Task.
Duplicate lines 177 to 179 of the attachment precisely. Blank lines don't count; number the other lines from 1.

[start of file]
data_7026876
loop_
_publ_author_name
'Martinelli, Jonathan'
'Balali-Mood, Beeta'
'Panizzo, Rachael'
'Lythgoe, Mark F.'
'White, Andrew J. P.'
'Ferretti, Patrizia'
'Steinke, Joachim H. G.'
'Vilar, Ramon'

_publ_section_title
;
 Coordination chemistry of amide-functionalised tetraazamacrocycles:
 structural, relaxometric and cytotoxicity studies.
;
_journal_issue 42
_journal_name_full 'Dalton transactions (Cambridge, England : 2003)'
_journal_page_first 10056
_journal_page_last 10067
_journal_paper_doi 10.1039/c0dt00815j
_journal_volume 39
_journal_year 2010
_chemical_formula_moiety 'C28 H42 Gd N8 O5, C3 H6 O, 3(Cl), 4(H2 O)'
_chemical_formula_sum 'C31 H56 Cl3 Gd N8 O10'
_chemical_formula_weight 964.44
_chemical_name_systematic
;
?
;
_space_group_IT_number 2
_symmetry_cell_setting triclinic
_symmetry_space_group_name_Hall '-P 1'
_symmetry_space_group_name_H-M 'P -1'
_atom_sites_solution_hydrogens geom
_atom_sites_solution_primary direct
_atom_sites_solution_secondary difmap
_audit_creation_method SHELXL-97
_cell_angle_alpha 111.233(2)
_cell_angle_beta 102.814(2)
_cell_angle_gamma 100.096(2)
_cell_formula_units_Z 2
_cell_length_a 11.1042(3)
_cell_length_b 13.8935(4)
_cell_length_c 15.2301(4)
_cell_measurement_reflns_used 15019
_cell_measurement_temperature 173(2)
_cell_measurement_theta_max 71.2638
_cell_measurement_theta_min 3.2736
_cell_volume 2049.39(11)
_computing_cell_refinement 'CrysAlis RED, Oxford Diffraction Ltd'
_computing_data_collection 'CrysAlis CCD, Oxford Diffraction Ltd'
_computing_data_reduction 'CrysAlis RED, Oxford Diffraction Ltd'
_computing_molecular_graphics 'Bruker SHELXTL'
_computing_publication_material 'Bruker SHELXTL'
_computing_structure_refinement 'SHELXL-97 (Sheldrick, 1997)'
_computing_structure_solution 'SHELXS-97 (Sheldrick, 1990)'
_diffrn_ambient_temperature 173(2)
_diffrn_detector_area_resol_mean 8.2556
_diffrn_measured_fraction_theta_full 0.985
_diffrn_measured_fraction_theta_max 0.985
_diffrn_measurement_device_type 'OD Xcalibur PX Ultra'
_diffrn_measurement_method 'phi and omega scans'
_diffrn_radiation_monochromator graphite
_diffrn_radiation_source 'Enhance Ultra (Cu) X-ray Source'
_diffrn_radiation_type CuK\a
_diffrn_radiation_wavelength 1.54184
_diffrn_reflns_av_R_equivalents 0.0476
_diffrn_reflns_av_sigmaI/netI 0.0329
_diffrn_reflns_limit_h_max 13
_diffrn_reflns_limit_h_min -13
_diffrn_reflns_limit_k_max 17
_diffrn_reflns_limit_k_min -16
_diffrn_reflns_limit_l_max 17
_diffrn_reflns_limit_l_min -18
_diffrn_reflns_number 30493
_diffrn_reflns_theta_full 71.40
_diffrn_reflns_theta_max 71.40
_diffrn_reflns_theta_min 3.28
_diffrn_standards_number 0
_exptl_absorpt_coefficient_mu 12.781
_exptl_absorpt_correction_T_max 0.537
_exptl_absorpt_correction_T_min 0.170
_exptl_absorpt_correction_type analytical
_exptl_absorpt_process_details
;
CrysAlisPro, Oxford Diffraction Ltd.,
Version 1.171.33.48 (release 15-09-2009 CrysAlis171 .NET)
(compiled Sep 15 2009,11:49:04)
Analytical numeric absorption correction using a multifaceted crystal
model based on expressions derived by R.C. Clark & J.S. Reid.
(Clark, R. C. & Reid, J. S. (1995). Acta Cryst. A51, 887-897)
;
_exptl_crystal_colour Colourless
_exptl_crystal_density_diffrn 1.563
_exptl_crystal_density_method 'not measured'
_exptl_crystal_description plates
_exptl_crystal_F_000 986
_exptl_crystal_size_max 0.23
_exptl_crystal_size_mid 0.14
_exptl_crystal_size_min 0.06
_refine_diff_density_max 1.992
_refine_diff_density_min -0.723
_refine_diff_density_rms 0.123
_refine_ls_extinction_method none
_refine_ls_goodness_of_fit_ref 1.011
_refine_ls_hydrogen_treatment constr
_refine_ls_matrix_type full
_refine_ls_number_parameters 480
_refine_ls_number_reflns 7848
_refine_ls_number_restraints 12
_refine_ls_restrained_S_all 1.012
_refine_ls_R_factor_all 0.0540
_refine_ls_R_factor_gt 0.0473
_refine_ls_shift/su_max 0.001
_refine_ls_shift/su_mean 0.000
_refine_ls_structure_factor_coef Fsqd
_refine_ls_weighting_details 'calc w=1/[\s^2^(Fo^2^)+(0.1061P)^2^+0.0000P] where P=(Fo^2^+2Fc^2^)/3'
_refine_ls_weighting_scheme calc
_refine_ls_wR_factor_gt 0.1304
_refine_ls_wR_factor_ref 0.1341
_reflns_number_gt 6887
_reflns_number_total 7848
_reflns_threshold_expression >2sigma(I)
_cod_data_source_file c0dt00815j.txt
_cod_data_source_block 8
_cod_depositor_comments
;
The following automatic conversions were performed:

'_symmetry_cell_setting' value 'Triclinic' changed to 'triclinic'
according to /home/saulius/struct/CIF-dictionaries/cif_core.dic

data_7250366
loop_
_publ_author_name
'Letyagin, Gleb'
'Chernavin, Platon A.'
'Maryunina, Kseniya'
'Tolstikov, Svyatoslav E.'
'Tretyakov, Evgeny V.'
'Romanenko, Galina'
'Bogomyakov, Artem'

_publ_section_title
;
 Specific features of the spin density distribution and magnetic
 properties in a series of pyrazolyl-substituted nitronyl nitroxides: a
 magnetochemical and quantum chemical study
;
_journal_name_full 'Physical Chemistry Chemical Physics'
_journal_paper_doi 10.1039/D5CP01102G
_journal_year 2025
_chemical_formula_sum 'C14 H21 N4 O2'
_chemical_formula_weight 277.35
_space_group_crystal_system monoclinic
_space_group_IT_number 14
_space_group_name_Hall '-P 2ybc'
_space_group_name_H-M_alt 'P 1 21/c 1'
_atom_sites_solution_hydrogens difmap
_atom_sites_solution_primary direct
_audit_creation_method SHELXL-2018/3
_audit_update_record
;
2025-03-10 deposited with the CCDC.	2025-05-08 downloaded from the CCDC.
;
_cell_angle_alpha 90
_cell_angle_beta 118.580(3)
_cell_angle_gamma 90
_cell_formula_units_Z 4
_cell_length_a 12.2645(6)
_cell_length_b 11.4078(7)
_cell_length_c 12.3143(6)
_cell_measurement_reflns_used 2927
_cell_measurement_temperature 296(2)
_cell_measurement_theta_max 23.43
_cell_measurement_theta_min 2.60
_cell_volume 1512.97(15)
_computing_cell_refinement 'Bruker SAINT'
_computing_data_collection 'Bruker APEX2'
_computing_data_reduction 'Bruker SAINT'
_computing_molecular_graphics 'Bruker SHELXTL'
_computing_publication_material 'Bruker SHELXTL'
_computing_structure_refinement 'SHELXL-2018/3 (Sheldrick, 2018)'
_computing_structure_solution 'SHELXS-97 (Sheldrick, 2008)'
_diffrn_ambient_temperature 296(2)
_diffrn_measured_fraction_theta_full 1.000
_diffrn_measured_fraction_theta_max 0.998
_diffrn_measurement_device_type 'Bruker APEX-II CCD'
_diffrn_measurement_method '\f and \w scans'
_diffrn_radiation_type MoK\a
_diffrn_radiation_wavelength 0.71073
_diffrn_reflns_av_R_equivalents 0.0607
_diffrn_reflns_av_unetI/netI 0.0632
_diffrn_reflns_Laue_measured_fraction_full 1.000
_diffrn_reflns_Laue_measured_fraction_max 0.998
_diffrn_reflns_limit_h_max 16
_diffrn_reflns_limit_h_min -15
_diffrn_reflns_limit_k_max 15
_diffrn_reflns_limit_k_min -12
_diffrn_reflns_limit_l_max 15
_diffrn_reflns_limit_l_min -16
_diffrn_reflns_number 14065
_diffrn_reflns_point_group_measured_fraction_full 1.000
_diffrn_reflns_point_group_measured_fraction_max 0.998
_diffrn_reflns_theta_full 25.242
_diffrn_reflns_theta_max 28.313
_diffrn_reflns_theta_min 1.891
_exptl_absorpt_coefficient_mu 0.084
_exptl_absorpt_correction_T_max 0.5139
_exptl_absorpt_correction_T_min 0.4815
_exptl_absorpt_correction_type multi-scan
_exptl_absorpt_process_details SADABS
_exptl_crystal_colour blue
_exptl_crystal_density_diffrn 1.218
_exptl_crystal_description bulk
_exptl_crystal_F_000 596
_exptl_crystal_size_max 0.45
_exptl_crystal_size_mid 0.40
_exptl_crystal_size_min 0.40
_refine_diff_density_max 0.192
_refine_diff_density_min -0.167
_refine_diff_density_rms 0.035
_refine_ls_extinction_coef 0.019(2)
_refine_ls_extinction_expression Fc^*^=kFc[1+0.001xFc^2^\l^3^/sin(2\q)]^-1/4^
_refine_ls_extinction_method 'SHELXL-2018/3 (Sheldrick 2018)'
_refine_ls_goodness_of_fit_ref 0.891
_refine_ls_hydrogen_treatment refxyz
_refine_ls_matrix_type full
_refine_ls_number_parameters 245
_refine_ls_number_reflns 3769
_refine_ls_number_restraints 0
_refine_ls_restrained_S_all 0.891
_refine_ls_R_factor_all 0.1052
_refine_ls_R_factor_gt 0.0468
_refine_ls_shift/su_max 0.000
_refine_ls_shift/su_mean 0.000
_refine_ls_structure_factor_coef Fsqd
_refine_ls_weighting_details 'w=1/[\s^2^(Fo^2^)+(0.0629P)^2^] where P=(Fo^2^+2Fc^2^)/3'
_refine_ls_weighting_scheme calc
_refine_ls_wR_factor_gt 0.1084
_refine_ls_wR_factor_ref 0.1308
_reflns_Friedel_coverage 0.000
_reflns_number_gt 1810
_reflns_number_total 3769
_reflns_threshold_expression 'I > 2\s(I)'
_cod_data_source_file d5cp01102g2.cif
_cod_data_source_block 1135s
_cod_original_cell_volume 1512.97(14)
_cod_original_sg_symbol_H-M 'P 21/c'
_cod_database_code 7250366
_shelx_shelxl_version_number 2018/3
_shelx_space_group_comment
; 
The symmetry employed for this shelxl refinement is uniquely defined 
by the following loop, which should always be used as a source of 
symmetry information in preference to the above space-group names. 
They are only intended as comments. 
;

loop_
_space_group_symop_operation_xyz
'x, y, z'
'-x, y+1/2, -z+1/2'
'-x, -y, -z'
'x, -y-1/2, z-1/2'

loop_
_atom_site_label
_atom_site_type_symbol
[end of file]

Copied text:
_computing_data_collection 'Bruker APEX2'
_computing_data_reduction 'Bruker SAINT'
_computing_molecular_graphics 'Bruker SHELXTL'